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Mastering Swift 4 - Fourth Edition by Jon Hoffman

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Optional binding with the guard statement

We can use the guard statement with optional binding to verify that an optional has a valid value. The following example illustrates this:

func sayHello(name: String?) {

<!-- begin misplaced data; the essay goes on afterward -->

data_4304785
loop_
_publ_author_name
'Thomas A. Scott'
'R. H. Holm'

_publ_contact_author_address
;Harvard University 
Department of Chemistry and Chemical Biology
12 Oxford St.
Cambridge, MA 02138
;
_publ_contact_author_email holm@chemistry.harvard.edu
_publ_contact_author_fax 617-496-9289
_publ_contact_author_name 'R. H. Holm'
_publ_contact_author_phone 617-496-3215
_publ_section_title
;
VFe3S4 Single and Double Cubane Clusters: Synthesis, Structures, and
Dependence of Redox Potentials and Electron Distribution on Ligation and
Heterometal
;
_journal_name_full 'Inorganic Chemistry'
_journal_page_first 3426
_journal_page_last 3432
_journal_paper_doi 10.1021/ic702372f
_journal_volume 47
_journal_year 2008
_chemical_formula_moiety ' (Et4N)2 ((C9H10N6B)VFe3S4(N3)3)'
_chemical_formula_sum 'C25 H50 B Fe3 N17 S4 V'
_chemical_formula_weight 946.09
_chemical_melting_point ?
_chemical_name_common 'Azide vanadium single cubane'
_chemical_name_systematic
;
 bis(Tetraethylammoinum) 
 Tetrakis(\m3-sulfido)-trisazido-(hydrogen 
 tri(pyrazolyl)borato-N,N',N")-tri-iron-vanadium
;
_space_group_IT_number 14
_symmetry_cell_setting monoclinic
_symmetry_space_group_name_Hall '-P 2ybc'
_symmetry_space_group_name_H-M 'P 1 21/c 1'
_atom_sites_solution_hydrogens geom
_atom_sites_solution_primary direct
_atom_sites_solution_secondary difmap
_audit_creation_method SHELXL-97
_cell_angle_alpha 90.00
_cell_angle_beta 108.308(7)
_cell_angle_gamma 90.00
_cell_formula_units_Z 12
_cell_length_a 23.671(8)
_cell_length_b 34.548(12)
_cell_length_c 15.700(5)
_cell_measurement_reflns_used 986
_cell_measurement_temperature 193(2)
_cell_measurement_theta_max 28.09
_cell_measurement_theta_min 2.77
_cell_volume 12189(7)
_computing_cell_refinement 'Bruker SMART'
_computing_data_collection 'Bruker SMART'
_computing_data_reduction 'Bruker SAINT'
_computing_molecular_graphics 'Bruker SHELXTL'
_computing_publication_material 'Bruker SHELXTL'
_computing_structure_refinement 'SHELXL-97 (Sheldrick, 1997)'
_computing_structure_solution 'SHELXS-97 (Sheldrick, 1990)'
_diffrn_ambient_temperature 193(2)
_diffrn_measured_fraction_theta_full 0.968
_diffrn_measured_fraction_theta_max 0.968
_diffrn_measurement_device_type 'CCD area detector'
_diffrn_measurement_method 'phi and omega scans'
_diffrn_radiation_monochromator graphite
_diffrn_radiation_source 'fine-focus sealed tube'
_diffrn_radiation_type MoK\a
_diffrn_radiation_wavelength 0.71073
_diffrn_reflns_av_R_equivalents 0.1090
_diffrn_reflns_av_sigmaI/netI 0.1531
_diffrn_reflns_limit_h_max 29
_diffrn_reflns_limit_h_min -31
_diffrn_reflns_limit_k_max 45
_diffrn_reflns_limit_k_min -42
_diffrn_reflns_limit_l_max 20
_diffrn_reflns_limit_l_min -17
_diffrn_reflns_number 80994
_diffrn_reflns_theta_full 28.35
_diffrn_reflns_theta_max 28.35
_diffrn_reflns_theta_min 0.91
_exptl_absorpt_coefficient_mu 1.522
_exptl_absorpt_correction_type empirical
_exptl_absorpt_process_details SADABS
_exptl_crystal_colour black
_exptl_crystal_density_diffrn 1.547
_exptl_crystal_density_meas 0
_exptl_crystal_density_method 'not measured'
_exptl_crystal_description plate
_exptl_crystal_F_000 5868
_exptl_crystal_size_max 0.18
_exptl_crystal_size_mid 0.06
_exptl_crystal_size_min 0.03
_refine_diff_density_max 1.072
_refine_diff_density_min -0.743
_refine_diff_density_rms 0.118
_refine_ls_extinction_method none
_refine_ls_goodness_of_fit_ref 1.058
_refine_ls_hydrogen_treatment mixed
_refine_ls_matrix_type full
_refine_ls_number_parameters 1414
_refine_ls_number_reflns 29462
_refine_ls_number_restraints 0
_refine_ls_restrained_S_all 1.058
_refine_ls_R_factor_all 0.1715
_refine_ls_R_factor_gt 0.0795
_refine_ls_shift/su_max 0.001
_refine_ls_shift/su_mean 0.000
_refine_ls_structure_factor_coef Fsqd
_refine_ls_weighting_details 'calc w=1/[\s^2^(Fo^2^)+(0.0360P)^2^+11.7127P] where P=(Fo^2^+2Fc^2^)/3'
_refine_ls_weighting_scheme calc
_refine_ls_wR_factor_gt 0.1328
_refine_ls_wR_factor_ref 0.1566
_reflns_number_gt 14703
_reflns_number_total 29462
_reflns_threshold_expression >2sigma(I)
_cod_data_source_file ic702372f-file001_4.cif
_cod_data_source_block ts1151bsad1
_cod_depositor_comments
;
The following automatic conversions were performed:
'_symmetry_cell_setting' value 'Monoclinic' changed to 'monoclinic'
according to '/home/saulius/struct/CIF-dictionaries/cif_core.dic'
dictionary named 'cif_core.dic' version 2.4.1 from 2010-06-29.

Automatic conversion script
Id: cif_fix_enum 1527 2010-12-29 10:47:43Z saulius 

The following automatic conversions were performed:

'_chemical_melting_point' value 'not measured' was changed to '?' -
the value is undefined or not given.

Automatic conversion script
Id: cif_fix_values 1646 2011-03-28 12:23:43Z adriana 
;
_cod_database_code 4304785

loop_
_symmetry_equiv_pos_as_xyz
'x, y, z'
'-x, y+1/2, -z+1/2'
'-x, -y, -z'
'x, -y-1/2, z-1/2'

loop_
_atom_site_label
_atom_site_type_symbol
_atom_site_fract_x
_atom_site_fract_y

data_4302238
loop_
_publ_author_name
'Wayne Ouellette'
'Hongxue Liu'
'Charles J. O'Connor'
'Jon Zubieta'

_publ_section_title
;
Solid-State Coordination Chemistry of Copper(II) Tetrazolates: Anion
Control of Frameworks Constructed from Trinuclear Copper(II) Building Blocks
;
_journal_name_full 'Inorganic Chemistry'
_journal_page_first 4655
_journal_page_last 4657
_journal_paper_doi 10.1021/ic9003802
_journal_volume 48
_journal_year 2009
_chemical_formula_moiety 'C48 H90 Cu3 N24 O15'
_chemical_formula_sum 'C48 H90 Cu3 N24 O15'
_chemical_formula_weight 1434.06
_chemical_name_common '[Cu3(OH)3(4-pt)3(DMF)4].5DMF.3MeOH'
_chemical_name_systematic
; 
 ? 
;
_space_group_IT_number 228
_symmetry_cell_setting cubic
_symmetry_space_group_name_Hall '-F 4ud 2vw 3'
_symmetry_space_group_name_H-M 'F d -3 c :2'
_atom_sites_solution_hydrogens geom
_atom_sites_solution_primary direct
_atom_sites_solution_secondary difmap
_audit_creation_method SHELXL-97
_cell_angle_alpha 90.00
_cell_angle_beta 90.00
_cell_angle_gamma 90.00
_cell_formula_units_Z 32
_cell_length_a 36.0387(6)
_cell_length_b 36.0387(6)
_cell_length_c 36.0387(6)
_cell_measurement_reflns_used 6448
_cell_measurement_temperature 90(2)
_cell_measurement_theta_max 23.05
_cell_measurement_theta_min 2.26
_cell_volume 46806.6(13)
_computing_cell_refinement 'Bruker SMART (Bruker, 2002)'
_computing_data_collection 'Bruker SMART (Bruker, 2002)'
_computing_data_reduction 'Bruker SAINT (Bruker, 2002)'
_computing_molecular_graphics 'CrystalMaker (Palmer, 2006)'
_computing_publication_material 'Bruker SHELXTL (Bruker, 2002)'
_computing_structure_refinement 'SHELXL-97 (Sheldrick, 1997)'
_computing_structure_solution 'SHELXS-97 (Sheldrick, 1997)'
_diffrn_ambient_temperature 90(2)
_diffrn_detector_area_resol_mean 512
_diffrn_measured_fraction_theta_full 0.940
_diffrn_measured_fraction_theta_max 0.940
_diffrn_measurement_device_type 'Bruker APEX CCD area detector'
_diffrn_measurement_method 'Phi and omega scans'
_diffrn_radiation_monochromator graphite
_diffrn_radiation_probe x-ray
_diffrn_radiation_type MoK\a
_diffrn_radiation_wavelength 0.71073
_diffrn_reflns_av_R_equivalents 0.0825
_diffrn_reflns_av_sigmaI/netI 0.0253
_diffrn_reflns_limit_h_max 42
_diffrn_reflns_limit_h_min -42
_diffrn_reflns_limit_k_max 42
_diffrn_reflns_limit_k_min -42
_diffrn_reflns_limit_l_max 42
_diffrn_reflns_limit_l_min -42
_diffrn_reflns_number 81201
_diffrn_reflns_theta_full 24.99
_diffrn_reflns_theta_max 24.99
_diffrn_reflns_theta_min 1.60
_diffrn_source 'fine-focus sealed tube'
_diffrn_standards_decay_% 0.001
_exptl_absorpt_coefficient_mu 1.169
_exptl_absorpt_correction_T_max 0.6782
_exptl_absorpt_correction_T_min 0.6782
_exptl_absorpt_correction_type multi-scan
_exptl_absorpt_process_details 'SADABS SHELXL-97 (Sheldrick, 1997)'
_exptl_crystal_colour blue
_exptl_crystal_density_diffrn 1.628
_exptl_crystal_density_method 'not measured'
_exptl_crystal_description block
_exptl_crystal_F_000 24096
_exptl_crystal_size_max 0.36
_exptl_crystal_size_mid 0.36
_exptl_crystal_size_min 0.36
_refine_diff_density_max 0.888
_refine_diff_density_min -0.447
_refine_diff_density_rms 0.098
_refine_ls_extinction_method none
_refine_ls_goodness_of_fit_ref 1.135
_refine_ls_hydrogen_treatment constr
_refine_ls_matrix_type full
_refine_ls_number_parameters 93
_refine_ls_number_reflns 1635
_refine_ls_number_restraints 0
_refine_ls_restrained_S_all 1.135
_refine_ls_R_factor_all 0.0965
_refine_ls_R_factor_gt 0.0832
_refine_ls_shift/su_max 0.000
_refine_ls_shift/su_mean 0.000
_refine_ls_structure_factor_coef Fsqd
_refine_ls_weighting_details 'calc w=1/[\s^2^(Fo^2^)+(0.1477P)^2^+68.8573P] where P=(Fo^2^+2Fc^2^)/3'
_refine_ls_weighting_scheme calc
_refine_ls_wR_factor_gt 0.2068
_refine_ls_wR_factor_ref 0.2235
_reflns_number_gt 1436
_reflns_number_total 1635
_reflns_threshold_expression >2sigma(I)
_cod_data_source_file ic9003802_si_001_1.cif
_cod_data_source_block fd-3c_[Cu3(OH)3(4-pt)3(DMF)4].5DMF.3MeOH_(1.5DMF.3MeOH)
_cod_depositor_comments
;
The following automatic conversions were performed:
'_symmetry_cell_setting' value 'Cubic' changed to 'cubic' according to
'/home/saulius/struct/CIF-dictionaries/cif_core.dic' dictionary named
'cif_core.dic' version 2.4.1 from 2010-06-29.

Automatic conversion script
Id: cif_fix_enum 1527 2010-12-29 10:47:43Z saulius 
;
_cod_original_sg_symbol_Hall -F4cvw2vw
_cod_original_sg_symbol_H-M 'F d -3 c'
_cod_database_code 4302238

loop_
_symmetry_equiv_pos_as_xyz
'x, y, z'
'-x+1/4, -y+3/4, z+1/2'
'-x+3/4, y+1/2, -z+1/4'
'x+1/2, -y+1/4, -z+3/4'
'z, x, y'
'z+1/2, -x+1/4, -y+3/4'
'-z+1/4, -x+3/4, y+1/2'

guard let internalName = name else { 
    print("Name has not value") 
    return 
  } 
  print("Hello \(internalName)") 
} 

In the sayHello(name:) function, we use the guard statement to verify that the name parameter contains a valid value, and if not, we print out the message Name has no value. If the name parameter does have a valid value, we then print out a hello message. The one thing to note from this example is that the internalName constant is scoped for the function; therefore, we can use it throughout the function. This is different from ...

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